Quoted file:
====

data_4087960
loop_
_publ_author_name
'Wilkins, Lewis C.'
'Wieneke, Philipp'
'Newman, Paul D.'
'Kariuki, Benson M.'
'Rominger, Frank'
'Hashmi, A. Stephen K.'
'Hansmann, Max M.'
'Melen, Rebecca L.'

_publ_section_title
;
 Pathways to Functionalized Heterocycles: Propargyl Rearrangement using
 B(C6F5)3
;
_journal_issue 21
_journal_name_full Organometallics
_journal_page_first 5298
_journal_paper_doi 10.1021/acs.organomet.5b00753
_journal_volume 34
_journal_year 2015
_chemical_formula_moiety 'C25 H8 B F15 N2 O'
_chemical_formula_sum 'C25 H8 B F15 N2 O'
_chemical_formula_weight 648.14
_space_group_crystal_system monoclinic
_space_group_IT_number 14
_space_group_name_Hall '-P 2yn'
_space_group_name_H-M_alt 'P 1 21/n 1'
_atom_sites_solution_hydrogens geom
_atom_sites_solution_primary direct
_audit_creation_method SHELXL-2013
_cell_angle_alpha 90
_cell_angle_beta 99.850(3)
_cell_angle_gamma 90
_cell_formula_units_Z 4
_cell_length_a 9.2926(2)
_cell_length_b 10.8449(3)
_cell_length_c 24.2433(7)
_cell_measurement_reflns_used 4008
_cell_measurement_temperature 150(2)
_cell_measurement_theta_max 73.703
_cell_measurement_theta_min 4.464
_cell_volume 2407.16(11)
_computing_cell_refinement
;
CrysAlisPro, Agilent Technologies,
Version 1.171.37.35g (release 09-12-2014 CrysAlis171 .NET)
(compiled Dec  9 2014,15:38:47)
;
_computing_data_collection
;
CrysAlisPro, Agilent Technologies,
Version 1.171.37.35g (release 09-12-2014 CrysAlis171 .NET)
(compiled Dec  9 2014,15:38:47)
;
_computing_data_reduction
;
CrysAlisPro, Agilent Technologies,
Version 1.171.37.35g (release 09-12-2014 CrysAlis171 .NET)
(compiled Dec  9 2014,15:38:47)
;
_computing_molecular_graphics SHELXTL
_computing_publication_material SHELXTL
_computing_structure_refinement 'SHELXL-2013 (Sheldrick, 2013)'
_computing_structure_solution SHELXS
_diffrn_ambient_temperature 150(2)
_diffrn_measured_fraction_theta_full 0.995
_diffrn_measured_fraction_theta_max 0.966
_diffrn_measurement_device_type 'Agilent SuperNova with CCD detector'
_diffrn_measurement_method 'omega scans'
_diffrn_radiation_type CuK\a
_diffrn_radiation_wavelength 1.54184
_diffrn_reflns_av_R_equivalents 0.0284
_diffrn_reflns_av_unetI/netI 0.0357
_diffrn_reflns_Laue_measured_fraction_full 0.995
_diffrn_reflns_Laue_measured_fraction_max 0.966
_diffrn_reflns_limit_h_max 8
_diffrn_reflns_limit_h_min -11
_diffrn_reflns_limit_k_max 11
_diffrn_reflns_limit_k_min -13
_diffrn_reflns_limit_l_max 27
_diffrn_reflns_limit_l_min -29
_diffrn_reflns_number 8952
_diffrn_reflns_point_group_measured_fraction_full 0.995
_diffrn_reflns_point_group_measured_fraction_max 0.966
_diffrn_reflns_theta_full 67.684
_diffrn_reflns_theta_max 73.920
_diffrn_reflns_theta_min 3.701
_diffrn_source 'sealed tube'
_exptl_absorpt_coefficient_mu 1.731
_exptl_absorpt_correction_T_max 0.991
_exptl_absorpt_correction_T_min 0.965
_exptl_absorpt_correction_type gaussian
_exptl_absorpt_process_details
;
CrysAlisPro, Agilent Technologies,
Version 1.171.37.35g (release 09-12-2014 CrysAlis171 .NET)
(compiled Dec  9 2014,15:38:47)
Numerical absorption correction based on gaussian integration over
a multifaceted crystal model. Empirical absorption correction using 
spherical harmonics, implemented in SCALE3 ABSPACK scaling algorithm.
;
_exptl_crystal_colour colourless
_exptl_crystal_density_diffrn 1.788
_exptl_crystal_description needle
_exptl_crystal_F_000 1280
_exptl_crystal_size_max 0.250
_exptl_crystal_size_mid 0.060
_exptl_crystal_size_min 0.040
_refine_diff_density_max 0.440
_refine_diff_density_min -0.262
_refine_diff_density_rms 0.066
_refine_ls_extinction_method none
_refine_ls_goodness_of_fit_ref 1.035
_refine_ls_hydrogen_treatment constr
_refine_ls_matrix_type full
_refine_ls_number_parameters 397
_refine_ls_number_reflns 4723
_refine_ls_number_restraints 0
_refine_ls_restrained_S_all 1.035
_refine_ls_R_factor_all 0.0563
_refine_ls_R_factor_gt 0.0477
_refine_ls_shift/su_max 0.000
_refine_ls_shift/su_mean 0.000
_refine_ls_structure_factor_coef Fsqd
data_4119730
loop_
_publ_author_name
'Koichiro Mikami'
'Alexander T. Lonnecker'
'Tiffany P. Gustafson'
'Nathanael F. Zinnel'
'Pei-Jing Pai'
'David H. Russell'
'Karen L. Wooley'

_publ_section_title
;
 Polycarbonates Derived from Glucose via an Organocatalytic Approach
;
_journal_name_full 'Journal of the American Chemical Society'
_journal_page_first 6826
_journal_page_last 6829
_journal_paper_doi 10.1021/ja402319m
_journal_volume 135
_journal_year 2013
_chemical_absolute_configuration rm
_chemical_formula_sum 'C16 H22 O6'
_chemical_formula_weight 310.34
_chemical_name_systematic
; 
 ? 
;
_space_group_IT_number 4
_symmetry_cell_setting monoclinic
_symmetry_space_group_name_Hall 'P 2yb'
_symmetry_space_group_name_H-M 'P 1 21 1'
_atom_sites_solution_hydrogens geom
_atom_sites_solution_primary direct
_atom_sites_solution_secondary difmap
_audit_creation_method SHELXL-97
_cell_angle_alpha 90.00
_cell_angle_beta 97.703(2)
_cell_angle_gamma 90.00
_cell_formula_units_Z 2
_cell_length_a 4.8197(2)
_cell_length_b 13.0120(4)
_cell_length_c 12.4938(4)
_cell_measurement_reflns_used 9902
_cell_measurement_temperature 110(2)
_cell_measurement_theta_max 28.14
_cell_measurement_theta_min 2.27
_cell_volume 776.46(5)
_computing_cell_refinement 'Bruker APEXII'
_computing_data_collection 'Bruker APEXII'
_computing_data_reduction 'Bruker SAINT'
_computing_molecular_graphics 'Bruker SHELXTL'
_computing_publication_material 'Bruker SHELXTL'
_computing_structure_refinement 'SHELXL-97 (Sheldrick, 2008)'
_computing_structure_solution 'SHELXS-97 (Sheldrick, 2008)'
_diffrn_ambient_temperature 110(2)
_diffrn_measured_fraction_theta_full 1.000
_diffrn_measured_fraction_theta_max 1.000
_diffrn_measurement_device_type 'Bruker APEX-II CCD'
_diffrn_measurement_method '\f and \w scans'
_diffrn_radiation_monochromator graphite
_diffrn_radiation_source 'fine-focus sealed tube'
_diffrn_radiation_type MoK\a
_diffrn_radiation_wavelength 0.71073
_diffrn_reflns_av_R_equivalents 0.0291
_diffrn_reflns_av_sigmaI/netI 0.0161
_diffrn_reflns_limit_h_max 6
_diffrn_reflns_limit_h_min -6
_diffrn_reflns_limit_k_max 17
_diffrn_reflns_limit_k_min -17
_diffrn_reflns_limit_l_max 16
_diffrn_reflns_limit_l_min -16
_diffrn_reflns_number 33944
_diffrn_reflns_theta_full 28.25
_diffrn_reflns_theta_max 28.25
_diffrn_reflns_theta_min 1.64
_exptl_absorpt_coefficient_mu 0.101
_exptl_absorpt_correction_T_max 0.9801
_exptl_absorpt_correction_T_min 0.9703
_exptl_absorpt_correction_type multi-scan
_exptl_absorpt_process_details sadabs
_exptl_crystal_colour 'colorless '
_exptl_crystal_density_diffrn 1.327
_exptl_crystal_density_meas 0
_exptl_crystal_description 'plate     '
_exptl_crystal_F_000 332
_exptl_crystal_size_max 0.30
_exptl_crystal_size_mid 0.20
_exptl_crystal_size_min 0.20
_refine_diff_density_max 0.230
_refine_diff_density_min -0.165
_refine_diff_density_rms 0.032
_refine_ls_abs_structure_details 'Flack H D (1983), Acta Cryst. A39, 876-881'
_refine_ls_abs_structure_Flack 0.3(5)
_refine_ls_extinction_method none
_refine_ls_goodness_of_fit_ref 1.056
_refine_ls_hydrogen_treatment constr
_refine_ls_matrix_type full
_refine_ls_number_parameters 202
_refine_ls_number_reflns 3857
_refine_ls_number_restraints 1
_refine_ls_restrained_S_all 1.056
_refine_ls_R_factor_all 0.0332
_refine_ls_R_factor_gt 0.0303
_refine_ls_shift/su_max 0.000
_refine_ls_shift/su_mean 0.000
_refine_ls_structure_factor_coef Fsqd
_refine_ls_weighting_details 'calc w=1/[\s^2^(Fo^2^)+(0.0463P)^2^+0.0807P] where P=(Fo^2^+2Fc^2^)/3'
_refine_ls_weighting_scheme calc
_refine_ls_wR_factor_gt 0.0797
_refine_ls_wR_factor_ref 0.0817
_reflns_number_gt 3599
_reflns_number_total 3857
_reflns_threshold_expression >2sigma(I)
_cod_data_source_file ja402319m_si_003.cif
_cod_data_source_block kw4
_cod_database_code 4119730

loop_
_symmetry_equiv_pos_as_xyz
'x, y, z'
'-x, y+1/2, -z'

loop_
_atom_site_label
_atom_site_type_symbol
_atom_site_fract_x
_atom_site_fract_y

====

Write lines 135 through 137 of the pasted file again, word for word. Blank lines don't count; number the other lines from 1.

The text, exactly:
'David H. Russell'
'Karen L. Wooley'

_publ_section_title